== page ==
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Evaluating cabotegravir/rilpivirine long-acting, injectable in the treatment of HIV infection: emerging data and therapeutic potential

Authors Fernandez C, van Halsema CL

Received 5 May 2019

Accepted for publication 5 July 2019

Published 31 July 2019 Volume 2019:11 Pages 179—192


Checked for plagiarism Yes

Review by Single-blind

Peer reviewer comments 2

Editor who approved publication: Professor Bassel Sawaya

Cristina Fernandez,1 Clare L van Halsema1,2

1Regional Infectious Diseases Unit, North Manchester General Hospital, Manchester, UK; 2Faculty of Education, Liverpool School of Tropical Medicine, Liverpool, UK

Abstract: Cabotegravir and rilpivirine long-acting injectable antiretroviral therapy for the treatment of HIV-1 infection brings promise of a new mode of delivery and potential solutions to some problems of oral therapy, but also new challenges and unanswered questions. Adding to the increasing body of evidence for newer two-drug combinations, phase II and phase III trial data to date demonstrate cabotegravir and rilpivirine combination injectable therapy to be non-inferior to selected oral triple-therapy alternatives. Most importantly, this therapy is reported to be acceptable to individuals taking the 4-weekly or 8-weekly injections, despite frequent injection-site reactions. Key outstanding questions include management of missed or delayed dosing, drug interactions and management of virological failure, as well as the efficacy of cabotegravir and rilpivirine in all HIV-1 subtypes. We describe clinical evidence to date and efficacy and challenges in selected populations, including women; those with prior virological failure; individuals with a history of difficulty adhering to oral therapy and individuals with co-infections. We await real-world data and longer-term evidence while moving forward to this new era of antiretroviral therapy.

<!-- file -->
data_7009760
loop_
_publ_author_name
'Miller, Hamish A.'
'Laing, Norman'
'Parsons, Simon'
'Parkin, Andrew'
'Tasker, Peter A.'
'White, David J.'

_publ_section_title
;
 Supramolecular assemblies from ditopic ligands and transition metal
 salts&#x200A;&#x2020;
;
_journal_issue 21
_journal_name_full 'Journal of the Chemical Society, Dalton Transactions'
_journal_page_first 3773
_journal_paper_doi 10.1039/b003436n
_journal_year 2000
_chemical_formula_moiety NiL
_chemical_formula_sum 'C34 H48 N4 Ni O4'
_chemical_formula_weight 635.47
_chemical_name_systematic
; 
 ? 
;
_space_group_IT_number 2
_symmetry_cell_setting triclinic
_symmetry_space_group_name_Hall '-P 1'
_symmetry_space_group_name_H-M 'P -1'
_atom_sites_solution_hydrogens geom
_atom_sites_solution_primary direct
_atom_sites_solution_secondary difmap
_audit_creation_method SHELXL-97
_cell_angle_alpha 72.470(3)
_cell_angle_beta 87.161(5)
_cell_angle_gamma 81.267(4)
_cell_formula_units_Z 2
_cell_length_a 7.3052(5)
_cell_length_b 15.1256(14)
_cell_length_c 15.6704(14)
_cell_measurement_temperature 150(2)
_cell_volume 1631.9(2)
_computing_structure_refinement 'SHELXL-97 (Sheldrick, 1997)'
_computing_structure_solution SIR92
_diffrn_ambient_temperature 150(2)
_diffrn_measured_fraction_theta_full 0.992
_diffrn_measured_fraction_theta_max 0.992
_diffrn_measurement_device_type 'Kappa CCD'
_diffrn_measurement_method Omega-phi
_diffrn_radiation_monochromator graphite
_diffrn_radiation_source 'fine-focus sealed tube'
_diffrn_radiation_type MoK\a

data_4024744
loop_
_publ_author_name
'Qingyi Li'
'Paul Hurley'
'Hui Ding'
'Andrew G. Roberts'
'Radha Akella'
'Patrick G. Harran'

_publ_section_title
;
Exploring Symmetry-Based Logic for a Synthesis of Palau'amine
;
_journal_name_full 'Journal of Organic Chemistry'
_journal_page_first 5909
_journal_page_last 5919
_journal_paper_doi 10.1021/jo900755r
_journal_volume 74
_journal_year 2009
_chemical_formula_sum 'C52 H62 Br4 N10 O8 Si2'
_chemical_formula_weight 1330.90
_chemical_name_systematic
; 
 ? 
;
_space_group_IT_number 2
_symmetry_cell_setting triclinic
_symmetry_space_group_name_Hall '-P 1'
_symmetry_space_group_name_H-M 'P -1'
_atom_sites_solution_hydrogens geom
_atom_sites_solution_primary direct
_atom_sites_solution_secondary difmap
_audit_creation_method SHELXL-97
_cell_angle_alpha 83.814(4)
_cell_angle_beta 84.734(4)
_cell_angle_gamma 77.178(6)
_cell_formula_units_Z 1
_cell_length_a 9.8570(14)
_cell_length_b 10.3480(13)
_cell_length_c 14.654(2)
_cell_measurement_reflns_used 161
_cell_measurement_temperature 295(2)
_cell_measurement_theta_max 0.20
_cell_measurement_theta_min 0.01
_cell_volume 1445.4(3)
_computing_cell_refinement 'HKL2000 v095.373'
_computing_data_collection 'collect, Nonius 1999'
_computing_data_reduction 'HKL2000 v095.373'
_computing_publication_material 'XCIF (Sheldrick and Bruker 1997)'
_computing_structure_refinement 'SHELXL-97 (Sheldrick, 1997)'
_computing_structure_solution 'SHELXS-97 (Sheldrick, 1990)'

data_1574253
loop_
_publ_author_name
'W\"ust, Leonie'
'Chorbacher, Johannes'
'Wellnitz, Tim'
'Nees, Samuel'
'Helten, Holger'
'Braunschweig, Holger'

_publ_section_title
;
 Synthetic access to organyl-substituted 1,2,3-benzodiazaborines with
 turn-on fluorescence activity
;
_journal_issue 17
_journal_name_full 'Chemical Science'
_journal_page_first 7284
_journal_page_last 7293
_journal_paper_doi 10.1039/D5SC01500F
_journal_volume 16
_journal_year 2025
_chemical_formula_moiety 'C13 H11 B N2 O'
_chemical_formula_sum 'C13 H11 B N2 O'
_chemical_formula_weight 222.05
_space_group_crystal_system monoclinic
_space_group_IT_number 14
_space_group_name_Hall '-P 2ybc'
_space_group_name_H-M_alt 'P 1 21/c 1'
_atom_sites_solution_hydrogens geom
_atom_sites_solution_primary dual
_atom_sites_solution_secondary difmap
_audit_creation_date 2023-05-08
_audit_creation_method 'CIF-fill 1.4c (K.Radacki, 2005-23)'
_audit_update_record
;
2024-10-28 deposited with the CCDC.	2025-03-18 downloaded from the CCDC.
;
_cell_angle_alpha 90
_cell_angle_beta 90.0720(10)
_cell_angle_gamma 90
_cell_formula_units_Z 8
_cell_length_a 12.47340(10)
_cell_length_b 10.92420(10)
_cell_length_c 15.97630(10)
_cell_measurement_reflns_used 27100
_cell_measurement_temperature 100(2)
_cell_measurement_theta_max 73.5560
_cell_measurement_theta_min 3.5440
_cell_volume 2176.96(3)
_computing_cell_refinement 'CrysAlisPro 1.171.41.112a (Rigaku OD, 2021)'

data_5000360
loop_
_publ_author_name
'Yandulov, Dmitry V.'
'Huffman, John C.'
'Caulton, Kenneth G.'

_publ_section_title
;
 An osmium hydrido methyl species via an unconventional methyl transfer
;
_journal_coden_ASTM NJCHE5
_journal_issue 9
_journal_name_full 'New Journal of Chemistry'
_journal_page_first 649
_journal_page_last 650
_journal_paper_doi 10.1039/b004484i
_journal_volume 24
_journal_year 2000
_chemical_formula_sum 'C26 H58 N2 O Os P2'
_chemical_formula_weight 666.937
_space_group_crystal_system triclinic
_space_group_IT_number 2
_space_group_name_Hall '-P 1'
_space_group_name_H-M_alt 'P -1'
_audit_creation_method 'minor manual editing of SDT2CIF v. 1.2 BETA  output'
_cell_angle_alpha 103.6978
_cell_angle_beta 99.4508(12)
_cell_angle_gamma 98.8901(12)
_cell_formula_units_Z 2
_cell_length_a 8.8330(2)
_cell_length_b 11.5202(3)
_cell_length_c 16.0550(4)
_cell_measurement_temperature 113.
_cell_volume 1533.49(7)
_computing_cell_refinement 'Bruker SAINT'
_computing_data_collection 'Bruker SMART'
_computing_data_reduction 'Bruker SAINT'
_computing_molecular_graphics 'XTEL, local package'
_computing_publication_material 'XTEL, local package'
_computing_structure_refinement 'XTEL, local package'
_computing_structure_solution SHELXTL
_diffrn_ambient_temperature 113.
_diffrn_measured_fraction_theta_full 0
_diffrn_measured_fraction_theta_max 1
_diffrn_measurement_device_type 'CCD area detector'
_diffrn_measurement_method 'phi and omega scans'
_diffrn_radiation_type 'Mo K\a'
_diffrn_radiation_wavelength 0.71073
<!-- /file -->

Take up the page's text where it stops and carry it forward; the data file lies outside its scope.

Keywords: antiretroviral therapy, integrase inhibitors, non-nucleoside reverse transcriptase inhibitors

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